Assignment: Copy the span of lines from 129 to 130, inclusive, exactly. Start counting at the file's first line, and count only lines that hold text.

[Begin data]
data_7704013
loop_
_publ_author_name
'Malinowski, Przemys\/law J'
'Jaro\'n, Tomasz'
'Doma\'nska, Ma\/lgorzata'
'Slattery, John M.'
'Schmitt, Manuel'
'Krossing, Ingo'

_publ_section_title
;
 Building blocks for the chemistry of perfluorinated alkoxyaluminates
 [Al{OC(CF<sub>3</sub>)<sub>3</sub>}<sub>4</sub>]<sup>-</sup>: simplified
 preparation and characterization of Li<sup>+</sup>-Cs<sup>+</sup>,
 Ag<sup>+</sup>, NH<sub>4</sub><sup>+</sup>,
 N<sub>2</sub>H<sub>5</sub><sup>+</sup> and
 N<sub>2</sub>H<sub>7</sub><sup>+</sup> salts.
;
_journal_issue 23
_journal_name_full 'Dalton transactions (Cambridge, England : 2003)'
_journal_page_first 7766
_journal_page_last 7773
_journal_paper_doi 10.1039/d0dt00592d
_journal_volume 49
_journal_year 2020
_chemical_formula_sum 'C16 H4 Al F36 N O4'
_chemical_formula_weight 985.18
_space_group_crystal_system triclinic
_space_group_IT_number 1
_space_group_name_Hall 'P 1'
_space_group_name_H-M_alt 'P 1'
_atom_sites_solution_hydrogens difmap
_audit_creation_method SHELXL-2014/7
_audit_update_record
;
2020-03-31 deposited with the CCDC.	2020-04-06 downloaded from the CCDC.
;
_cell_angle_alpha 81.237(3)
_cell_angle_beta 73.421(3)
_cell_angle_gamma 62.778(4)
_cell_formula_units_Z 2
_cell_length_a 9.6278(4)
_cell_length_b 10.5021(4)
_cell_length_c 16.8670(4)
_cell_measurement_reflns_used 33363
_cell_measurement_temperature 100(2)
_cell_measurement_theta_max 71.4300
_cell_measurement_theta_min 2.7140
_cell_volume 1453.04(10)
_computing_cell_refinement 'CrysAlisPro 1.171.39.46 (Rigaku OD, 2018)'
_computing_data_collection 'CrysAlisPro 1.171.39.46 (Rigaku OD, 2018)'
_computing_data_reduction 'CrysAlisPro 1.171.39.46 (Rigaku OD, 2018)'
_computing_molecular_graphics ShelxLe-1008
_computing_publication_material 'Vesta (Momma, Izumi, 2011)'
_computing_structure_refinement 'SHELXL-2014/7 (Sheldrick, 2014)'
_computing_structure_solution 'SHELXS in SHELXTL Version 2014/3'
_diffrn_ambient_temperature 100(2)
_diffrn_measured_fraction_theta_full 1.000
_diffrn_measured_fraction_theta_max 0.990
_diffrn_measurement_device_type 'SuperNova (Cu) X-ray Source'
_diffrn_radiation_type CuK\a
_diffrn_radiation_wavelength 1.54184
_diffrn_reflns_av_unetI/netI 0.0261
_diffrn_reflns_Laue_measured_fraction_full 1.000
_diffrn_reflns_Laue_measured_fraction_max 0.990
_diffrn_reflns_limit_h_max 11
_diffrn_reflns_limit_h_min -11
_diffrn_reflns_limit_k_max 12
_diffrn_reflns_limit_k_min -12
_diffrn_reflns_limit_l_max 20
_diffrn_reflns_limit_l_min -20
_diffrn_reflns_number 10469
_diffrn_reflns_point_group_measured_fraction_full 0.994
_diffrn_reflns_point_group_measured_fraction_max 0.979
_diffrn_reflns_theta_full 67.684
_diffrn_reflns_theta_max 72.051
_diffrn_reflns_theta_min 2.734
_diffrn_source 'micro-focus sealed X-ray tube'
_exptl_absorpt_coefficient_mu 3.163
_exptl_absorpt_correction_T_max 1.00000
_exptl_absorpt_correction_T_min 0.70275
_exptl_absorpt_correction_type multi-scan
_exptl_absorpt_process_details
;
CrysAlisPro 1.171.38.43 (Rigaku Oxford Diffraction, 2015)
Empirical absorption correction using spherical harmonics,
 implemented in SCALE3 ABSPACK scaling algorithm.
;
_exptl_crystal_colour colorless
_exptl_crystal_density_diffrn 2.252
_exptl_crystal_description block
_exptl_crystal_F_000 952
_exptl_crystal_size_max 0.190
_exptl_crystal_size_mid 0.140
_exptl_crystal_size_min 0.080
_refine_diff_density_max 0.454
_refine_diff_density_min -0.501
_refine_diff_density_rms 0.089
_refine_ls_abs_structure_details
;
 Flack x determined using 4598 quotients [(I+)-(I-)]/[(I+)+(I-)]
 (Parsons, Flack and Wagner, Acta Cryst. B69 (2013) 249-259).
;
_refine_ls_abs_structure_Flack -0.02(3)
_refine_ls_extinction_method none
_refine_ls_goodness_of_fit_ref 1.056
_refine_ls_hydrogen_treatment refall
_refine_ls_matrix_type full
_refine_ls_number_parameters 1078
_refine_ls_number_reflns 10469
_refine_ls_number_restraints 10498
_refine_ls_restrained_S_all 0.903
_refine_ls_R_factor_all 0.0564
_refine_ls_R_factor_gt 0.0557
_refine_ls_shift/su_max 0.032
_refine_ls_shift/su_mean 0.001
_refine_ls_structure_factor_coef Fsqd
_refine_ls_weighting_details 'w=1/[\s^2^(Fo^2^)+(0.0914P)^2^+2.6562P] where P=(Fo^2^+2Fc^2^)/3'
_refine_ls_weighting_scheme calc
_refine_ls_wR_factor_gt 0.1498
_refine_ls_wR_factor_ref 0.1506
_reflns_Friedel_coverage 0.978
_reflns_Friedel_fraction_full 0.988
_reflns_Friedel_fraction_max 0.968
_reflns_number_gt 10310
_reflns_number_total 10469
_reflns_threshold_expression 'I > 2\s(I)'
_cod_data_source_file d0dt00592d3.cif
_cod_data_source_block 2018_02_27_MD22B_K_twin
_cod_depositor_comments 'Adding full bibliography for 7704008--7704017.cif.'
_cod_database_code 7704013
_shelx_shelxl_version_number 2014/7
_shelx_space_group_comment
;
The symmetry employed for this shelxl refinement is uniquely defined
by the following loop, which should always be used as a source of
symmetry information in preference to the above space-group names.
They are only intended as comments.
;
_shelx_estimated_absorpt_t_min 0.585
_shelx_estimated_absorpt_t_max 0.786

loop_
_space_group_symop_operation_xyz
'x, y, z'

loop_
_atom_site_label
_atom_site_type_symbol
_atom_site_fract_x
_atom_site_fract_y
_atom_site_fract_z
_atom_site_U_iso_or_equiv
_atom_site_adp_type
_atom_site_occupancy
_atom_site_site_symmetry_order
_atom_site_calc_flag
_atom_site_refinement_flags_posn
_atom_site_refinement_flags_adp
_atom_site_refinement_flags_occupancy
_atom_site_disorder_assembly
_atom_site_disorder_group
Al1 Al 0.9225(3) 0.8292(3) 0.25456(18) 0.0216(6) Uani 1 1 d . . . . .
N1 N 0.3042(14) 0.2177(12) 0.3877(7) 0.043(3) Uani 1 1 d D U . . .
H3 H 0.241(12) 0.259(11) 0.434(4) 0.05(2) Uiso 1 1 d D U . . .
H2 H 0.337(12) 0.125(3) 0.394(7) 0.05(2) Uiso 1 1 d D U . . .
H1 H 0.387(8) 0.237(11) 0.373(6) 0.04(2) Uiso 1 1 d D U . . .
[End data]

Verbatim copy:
_cod_data_source_block 2018_02_27_MD22B_K_twin
_cod_depositor_comments 'Adding full bibliography for 7704008--7704017.cif.'